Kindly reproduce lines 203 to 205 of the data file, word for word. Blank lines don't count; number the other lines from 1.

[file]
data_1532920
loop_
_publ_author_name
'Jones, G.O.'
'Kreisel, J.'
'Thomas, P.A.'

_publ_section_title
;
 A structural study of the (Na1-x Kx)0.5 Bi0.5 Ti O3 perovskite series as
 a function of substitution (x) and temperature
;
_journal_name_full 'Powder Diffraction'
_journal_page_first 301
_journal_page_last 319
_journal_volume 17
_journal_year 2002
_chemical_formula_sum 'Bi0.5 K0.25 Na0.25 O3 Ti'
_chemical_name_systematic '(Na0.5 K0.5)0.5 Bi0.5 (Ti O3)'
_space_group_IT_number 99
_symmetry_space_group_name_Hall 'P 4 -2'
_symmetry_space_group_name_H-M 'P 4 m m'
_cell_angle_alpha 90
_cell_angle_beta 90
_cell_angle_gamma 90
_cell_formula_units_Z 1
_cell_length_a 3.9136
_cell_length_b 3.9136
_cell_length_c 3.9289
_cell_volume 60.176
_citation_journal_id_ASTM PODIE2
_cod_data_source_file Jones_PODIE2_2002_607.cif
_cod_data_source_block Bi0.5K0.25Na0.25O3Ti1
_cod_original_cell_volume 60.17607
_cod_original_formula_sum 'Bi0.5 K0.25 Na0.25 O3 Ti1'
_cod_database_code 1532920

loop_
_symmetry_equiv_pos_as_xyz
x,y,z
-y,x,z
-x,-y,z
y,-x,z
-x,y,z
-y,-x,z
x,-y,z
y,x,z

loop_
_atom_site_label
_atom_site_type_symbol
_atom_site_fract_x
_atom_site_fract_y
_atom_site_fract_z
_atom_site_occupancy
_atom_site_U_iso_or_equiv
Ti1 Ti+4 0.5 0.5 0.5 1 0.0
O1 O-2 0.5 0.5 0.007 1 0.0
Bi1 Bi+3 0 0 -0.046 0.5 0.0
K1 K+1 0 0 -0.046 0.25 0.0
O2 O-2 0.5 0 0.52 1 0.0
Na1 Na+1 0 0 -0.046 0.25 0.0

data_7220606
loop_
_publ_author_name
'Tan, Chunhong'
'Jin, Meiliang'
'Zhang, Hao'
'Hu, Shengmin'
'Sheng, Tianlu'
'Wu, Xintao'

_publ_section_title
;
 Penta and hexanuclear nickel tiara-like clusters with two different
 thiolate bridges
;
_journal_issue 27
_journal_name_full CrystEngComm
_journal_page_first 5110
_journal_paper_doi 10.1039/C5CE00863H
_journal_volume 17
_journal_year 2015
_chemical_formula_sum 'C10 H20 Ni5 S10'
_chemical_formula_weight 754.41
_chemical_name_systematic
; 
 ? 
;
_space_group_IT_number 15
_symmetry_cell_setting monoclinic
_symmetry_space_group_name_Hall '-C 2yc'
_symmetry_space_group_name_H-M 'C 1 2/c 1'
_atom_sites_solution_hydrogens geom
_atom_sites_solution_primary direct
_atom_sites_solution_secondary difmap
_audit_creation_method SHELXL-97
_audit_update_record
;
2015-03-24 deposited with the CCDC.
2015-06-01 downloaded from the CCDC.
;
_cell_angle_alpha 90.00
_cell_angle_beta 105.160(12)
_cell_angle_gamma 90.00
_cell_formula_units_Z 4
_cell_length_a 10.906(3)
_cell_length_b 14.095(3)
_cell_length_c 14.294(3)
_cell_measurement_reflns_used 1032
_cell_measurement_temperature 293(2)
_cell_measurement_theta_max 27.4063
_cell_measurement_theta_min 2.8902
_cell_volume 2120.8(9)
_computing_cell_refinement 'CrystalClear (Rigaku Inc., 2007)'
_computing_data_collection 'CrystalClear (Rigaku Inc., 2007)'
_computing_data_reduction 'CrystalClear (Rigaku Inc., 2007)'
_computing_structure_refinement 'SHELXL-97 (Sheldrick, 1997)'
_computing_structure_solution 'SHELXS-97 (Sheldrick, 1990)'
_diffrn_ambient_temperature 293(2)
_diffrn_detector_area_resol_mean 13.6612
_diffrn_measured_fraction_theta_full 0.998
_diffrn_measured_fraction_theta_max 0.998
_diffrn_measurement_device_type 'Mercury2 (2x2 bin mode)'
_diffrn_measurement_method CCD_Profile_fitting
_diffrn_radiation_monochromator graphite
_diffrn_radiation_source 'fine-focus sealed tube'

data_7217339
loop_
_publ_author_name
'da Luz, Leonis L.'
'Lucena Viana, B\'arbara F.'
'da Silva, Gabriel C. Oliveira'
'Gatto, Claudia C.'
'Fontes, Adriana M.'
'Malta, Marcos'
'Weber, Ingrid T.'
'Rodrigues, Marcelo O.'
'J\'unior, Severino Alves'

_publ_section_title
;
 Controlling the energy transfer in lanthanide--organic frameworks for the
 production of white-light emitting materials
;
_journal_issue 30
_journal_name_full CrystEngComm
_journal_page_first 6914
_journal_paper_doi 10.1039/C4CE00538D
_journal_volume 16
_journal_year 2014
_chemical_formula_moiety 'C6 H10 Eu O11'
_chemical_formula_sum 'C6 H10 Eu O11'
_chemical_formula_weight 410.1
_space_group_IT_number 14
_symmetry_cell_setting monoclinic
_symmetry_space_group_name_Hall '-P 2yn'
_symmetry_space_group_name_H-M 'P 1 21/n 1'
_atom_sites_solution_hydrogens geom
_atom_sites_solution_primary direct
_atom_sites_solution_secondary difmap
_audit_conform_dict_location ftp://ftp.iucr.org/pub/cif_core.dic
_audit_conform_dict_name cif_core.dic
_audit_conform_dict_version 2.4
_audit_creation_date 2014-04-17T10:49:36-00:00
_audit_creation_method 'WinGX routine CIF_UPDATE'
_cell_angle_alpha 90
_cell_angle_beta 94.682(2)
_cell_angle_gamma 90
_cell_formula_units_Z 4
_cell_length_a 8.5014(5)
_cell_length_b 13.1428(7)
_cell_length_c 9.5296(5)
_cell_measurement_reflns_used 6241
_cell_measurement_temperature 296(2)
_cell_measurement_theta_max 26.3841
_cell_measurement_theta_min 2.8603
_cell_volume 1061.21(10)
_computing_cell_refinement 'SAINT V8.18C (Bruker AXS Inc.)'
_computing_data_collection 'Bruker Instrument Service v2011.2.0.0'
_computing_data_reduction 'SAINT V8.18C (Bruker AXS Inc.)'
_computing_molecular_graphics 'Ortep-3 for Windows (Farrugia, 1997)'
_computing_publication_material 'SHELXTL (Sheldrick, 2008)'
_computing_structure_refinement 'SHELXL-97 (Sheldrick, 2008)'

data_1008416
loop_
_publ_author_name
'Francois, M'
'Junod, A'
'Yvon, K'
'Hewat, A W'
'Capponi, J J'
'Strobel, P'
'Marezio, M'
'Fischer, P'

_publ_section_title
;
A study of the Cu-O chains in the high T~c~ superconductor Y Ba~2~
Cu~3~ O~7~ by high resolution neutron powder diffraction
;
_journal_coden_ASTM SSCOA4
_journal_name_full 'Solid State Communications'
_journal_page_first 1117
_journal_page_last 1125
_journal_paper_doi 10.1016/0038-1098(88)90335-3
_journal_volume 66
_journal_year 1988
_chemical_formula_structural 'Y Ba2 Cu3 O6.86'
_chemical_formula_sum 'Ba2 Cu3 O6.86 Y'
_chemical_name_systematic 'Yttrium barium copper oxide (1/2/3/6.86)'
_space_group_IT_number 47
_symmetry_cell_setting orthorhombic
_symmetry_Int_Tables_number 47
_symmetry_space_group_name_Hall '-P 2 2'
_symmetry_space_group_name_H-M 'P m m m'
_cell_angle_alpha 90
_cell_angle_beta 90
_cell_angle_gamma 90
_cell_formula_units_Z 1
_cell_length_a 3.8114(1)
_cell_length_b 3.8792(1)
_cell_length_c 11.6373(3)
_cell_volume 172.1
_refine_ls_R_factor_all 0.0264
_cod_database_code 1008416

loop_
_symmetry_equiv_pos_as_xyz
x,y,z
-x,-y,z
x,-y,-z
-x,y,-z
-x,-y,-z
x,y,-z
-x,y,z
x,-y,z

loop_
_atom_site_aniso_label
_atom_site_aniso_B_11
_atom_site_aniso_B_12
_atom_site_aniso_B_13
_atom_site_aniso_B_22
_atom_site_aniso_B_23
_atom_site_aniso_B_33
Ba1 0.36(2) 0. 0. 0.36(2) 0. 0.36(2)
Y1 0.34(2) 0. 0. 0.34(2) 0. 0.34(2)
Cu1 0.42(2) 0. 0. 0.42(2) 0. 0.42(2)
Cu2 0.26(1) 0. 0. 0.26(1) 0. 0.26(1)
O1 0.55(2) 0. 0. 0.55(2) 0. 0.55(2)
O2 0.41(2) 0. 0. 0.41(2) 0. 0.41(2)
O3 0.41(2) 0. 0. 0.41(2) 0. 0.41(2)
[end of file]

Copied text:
_chemical_formula_structural 'Y Ba2 Cu3 O6.86'
_chemical_formula_sum 'Ba2 Cu3 O6.86 Y'
_chemical_name_systematic 'Yttrium barium copper oxide (1/2/3/6.86)'